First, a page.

Purim is so much about sweets and treats that planning and cooking a festive main dish can get lost in the shuffle of hamantashen by the dozens. But following the tradition of the holiday’s heroine, Queen Esther, you just might be tempted by a simple, symbolically meaningful entrée to serve before dessert.

The story of Purim, from the Biblical book named for the beautiful young Jewish woman Esther, tells of how she was taken to the house of King Ahasuerus in ancient Persia to be part of his harem. Not knowing her identity, he fell in love with her and made her queen. Legend has it that while part of his court, she ate only legumes, grains, nuts and fruit as a way to maintain a kosher diet. She loved seeds, too—caraway and poppy in particular.

Ultimately, as we know, Esther bested the evil Haman to save the Jewish people of Persia, all while maintaining her simple diet—one we’d call plant-based today—as a way to remain true to her faith.

The family of legumes, encompassing beans of all sorts as well as lentils, have long been traditional to Jewish cuisines around the world, particularly in the Middle East, from ancient times to modern. There are plentiful references to them in biblical passages (“Further, take wheat, barley, beans, lentils, millet and emmer. Put them into one vessel and bake them into bread.” — Ezekiel, 4:9). And given their prominence in everyday fare, from cholent to hummus, the humble legume family is often overlooked when it comes to festive holiday food.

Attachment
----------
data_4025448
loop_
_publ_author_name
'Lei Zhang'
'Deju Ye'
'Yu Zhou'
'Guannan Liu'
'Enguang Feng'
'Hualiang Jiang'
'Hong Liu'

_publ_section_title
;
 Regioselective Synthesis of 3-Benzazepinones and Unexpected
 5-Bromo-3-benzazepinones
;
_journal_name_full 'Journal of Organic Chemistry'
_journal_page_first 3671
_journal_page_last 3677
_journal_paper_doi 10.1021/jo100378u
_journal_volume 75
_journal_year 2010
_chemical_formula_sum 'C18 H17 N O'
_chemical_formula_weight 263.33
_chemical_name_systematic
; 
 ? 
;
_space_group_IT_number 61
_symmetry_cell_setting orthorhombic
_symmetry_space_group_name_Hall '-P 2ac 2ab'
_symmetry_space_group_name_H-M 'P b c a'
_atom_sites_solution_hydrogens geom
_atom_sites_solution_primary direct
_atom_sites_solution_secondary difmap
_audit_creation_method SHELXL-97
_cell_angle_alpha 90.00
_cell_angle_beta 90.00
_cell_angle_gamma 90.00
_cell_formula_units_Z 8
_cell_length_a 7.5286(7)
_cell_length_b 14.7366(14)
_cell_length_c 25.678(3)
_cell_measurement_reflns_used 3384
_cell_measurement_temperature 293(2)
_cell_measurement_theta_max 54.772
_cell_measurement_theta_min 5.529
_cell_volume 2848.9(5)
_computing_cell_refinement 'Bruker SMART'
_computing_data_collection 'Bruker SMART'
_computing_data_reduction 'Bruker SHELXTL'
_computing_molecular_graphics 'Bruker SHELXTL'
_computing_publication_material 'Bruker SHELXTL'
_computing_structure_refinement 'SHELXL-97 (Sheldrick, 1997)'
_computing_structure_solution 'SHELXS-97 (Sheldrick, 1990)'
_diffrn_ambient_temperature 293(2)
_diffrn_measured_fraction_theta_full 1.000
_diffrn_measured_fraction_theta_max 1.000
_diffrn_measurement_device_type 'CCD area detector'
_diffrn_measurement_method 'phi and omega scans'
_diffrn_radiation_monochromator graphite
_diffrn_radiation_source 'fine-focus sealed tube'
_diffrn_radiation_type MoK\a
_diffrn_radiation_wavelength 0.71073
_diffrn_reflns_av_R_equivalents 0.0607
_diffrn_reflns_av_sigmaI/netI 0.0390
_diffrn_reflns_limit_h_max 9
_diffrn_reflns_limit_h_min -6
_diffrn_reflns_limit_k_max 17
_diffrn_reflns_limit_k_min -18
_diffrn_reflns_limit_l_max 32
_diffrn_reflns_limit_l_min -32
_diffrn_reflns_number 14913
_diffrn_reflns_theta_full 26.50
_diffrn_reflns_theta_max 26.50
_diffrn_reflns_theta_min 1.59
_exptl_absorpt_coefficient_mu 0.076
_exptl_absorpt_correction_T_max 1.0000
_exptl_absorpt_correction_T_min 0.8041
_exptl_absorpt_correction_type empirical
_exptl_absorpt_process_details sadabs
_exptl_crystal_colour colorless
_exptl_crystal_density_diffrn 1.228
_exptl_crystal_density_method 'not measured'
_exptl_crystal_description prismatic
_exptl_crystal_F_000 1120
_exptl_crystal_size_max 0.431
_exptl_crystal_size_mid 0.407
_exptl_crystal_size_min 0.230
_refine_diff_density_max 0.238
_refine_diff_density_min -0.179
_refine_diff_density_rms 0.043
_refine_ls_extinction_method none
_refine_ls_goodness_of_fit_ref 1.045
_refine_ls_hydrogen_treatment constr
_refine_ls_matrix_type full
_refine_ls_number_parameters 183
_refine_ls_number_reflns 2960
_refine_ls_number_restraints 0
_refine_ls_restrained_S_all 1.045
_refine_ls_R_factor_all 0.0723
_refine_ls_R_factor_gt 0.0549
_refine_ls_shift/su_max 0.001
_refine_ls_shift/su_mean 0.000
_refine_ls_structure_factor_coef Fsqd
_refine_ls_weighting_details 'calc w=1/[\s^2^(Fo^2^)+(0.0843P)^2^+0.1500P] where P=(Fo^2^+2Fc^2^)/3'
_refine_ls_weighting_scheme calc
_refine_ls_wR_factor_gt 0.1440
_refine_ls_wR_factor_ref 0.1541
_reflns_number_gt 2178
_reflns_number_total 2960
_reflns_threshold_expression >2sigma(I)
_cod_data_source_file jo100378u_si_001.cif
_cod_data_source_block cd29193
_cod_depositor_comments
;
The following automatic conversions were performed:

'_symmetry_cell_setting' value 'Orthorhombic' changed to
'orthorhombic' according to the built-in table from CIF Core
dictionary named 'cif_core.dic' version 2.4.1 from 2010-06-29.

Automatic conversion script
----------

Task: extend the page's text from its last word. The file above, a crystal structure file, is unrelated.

Serving bean, chickpea and lentil dishes as a nod to Queen Esther’s diet is a Purim tradition that’s been eclipsed by other holiday customs of sweets, revelry and mishloach manot.

Think about it—mishloach manot, which are described in the Book of Esther as “sending portions of food to one another, and gifts to the poor” (9:22), are a perfect directive to share a healthy dish with family and friends. Cinnamon-Spiced Chickpea and Lentil Stew is so easy to make that you can double the recipe and portion it up into containers to pass along to family, friends and neighbors who aren’t feasting with you. For part two of mishloach manot, monetary donations to organizations that combat food insecurity seem particularly appropriate for this holiday.

For another homage to the Persian cuisine that Queen Esther might have partaken of, it’s fitting and fun to explore its traditional flavorings and spices as part of this holiday feast. Cinnamon, for example, isn’t used in savory dishes as much as it deserves to be—it adds a warm, subtly complex flavor, as your palate will find out in the accompanying recipe for Cinnamon-Spiced Chickpea and Lentil Stew. Like all good stews, this one relies on your own palate and sense of flavor to adjust seasonings. Cinnamon and cumin are must-haves, but there’s an array of other, optional spices that you can experiment with, too.

Photo credit: Evan Atlas